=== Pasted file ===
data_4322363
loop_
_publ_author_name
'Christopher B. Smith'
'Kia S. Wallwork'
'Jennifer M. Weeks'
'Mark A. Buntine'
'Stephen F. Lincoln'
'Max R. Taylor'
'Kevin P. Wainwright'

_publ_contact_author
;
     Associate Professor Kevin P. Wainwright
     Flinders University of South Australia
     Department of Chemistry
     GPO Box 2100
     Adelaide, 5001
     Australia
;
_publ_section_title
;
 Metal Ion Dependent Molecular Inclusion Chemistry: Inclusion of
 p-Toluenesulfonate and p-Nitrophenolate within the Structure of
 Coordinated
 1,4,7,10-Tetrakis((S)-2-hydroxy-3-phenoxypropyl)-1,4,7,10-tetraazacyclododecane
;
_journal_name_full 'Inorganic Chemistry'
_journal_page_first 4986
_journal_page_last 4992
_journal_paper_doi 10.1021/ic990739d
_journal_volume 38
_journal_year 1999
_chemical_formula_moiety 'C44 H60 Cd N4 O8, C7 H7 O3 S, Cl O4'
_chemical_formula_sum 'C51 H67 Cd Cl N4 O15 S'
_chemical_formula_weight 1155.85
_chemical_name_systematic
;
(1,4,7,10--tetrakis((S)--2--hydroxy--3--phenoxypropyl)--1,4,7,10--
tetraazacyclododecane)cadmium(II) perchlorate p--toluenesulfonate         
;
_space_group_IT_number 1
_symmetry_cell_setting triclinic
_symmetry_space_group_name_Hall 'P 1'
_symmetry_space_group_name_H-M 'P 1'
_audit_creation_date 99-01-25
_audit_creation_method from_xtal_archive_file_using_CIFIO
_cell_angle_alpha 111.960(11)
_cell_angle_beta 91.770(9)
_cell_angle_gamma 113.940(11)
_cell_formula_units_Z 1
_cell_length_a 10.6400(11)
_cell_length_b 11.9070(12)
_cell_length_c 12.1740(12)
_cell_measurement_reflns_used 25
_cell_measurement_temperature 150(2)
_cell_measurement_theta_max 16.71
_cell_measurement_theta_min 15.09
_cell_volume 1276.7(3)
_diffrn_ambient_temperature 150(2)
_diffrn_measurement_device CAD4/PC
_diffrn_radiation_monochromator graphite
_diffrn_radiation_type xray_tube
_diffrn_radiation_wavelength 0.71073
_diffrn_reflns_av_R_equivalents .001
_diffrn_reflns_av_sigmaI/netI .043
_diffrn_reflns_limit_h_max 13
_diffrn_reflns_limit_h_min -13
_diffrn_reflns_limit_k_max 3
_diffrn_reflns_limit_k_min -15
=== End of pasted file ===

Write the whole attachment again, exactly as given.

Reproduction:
data_4322363
loop_
_publ_author_name
'Christopher B. Smith'
'Kia S. Wallwork'
'Jennifer M. Weeks'
'Mark A. Buntine'
'Stephen F. Lincoln'
'Max R. Taylor'
'Kevin P. Wainwright'

_publ_contact_author
;
     Associate Professor Kevin P. Wainwright
     Flinders University of South Australia
     Department of Chemistry
     GPO Box 2100
     Adelaide, 5001
     Australia
;
_publ_section_title
;
 Metal Ion Dependent Molecular Inclusion Chemistry: Inclusion of
 p-Toluenesulfonate and p-Nitrophenolate within the Structure of
 Coordinated
 1,4,7,10-Tetrakis((S)-2-hydroxy-3-phenoxypropyl)-1,4,7,10-tetraazacyclododecane
;
_journal_name_full 'Inorganic Chemistry'
_journal_page_first 4986
_journal_page_last 4992
_journal_paper_doi 10.1021/ic990739d
_journal_volume 38
_journal_year 1999
_chemical_formula_moiety 'C44 H60 Cd N4 O8, C7 H7 O3 S, Cl O4'
_chemical_formula_sum 'C51 H67 Cd Cl N4 O15 S'
_chemical_formula_weight 1155.85
_chemical_name_systematic
;
(1,4,7,10--tetrakis((S)--2--hydroxy--3--phenoxypropyl)--1,4,7,10--
tetraazacyclododecane)cadmium(II) perchlorate p--toluenesulfonate         
;
_space_group_IT_number 1
_symmetry_cell_setting triclinic
_symmetry_space_group_name_Hall 'P 1'
_symmetry_space_group_name_H-M 'P 1'
_audit_creation_date 99-01-25
_audit_creation_method from_xtal_archive_file_using_CIFIO
_cell_angle_alpha 111.960(11)
_cell_angle_beta 91.770(9)
_cell_angle_gamma 113.940(11)
_cell_formula_units_Z 1
_cell_length_a 10.6400(11)
_cell_length_b 11.9070(12)
_cell_length_c 12.1740(12)
_cell_measurement_reflns_used 25
_cell_measurement_temperature 150(2)
_cell_measurement_theta_max 16.71
_cell_measurement_theta_min 15.09
_cell_volume 1276.7(3)
_diffrn_ambient_temperature 150(2)
_diffrn_measurement_device CAD4/PC
_diffrn_radiation_monochromator graphite
_diffrn_radiation_type xray_tube
_diffrn_radiation_wavelength 0.71073
_diffrn_reflns_av_R_equivalents .001
_diffrn_reflns_av_sigmaI/netI .043
_diffrn_reflns_limit_h_max 13
_diffrn_reflns_limit_h_min -13
_diffrn_reflns_limit_k_max 3
_diffrn_reflns_limit_k_min -15